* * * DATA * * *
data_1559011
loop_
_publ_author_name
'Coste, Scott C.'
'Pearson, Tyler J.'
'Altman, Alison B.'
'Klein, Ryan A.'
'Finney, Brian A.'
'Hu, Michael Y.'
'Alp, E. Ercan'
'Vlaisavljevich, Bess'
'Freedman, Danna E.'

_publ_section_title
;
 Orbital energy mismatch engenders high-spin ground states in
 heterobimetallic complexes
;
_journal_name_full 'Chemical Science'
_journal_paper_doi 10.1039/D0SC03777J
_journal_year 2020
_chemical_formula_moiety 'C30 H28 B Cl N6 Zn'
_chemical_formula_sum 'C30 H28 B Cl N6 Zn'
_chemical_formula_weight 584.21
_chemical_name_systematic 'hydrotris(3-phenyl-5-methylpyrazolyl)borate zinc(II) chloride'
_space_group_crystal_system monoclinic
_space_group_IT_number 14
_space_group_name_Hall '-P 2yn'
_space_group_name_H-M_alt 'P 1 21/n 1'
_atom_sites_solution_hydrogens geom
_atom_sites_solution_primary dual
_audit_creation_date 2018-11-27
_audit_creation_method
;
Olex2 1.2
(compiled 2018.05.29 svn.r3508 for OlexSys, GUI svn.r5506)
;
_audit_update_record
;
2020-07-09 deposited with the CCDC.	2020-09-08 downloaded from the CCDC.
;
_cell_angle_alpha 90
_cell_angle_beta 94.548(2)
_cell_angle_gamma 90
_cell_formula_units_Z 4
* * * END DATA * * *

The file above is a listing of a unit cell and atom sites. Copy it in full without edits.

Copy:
data_1559011
loop_
_publ_author_name
'Coste, Scott C.'
'Pearson, Tyler J.'
'Altman, Alison B.'
'Klein, Ryan A.'
'Finney, Brian A.'
'Hu, Michael Y.'
'Alp, E. Ercan'
'Vlaisavljevich, Bess'
'Freedman, Danna E.'

_publ_section_title
;
 Orbital energy mismatch engenders high-spin ground states in
 heterobimetallic complexes
;
_journal_name_full 'Chemical Science'
_journal_paper_doi 10.1039/D0SC03777J
_journal_year 2020
_chemical_formula_moiety 'C30 H28 B Cl N6 Zn'
_chemical_formula_sum 'C30 H28 B Cl N6 Zn'
_chemical_formula_weight 584.21
_chemical_name_systematic 'hydrotris(3-phenyl-5-methylpyrazolyl)borate zinc(II) chloride'
_space_group_crystal_system monoclinic
_space_group_IT_number 14
_space_group_name_Hall '-P 2yn'
_space_group_name_H-M_alt 'P 1 21/n 1'
_atom_sites_solution_hydrogens geom
_atom_sites_solution_primary dual
_audit_creation_date 2018-11-27
_audit_creation_method
;
Olex2 1.2
(compiled 2018.05.29 svn.r3508 for OlexSys, GUI svn.r5506)
;
_audit_update_record
;
2020-07-09 deposited with the CCDC.	2020-09-08 downloaded from the CCDC.
;
_cell_angle_alpha 90
_cell_angle_beta 94.548(2)
_cell_angle_gamma 90
_cell_formula_units_Z 4